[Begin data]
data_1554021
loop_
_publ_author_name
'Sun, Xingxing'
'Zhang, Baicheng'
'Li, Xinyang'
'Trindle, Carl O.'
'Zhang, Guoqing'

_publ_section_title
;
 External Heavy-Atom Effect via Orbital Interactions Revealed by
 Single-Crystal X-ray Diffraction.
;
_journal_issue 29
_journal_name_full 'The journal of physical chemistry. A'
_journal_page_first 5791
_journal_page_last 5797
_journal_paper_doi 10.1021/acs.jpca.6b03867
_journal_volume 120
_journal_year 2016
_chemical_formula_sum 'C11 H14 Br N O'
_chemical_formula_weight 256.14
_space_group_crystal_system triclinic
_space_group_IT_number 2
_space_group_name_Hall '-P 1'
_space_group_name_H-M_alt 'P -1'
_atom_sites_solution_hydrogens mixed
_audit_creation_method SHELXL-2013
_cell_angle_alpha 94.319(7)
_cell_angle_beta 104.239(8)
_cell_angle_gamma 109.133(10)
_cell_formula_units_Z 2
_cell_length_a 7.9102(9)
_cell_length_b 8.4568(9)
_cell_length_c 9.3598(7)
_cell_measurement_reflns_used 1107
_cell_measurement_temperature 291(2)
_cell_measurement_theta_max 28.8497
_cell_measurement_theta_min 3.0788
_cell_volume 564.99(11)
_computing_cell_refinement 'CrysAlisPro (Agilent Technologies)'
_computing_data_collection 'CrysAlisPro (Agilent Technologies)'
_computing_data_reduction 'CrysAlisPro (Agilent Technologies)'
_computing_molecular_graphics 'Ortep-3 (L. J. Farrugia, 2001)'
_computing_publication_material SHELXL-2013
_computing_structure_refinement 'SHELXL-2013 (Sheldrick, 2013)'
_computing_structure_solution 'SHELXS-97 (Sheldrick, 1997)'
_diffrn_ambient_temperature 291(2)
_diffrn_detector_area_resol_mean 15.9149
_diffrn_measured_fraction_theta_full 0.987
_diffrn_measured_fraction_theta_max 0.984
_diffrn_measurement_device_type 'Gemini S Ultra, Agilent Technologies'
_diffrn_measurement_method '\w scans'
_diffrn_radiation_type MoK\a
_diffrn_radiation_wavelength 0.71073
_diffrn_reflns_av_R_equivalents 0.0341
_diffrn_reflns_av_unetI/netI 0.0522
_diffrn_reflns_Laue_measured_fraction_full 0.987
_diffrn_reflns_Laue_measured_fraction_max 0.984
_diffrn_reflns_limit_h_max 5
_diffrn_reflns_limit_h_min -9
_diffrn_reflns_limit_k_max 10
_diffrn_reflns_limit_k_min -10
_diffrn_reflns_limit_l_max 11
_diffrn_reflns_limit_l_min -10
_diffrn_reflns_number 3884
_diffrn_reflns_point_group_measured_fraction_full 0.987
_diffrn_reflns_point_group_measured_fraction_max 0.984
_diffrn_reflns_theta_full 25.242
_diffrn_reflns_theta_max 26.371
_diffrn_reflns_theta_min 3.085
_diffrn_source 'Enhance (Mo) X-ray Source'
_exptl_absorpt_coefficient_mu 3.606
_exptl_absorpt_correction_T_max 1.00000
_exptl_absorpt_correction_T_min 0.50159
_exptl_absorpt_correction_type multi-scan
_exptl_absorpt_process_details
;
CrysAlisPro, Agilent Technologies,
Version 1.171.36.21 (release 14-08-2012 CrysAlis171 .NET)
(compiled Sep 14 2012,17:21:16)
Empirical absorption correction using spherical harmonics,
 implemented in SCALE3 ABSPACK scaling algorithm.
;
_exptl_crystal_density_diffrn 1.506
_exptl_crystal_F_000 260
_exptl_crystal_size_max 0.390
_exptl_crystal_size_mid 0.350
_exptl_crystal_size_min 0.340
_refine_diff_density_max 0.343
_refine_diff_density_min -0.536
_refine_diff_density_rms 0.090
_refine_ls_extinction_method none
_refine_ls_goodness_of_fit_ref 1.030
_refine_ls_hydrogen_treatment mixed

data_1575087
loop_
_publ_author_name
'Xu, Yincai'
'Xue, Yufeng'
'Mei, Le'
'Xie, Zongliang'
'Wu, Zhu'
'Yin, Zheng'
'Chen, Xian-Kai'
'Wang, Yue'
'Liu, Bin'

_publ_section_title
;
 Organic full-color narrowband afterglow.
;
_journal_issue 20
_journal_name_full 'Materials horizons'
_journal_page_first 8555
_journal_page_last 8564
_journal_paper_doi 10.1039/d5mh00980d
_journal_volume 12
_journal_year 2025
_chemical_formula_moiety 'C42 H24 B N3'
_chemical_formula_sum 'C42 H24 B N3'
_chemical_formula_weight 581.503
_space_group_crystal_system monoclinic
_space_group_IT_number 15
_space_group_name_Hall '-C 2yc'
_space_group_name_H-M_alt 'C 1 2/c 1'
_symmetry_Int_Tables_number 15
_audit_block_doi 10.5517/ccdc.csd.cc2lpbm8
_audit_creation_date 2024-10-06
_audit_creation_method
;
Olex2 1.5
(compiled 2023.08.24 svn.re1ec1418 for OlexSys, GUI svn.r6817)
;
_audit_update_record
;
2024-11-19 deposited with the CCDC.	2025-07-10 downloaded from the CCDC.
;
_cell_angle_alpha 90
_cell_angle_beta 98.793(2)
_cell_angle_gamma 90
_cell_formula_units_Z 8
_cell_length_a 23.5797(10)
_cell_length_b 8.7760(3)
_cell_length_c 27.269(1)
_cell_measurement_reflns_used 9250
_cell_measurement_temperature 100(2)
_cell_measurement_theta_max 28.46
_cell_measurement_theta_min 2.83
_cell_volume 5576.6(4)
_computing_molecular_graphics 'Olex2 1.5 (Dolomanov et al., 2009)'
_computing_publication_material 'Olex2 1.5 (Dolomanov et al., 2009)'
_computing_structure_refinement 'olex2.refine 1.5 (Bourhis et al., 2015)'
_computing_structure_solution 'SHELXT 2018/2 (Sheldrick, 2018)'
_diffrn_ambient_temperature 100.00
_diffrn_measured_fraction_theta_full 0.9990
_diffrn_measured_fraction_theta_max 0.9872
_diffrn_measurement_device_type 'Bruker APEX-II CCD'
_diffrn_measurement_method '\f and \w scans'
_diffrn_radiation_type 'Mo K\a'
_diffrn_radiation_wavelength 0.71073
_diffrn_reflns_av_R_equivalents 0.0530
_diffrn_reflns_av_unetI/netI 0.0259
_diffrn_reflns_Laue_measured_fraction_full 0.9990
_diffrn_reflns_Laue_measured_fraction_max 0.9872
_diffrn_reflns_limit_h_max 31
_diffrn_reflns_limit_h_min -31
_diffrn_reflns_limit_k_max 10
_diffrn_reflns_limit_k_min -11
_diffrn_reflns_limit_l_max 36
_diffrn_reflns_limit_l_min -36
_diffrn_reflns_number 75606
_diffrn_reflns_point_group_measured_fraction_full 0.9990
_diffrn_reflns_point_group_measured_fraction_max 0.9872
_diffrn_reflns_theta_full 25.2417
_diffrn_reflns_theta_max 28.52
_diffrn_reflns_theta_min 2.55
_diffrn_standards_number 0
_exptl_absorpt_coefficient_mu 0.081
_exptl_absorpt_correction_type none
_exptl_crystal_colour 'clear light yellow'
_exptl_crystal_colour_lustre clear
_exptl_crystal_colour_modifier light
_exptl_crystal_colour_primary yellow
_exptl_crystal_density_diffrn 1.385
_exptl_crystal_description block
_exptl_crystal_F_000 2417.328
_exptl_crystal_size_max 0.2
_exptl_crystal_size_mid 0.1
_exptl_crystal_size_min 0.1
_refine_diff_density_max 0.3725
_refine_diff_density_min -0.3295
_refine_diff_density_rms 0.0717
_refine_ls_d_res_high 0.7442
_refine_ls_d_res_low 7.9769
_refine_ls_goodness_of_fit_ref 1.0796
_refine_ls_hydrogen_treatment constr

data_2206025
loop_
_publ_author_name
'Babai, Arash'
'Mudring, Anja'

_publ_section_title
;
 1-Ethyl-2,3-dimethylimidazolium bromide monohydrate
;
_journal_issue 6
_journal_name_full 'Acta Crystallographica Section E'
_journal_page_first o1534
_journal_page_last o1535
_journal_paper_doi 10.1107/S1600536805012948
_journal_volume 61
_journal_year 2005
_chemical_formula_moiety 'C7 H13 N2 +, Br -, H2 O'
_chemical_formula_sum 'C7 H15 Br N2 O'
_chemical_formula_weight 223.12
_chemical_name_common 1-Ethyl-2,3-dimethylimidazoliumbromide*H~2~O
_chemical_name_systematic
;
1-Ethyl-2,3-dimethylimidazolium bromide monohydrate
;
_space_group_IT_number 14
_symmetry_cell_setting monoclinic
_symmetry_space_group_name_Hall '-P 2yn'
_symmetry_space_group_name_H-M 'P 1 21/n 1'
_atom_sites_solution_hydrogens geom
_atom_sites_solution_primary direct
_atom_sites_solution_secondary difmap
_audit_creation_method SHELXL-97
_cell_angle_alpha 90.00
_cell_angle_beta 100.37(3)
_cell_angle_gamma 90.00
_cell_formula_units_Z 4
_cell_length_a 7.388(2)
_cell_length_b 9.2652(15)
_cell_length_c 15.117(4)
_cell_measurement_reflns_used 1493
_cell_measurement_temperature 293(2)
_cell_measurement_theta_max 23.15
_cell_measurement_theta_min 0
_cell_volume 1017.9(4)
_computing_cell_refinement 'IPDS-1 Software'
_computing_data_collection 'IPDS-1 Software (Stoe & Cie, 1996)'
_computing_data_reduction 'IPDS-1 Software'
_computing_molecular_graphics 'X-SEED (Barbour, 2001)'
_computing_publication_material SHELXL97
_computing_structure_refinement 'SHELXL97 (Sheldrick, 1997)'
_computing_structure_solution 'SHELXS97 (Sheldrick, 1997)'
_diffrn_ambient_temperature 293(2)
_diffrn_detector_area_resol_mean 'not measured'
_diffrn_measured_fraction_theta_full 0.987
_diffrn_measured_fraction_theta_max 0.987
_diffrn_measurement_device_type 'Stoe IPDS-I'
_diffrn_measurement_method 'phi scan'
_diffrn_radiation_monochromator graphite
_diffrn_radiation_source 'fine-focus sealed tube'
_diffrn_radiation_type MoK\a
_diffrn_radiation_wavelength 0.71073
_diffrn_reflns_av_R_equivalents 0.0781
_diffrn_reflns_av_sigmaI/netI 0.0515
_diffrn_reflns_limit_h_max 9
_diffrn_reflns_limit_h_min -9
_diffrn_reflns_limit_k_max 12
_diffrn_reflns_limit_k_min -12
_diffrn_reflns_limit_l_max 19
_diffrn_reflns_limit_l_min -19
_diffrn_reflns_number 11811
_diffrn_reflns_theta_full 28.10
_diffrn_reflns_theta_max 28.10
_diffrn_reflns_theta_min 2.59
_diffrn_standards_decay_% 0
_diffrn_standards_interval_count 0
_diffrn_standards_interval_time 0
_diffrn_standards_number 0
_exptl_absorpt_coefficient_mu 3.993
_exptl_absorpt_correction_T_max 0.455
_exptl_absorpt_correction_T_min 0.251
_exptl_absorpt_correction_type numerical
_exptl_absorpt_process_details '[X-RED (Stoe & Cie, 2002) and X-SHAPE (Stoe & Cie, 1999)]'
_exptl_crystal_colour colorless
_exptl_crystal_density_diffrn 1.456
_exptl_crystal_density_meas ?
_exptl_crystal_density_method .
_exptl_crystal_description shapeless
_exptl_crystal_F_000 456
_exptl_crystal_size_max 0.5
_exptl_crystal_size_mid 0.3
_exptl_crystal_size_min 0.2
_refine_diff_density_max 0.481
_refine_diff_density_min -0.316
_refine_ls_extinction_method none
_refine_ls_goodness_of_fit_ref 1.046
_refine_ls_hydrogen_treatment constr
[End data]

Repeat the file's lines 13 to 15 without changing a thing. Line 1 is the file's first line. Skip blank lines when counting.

;
_journal_issue 29
_journal_name_full 'The journal of physical chemistry. A'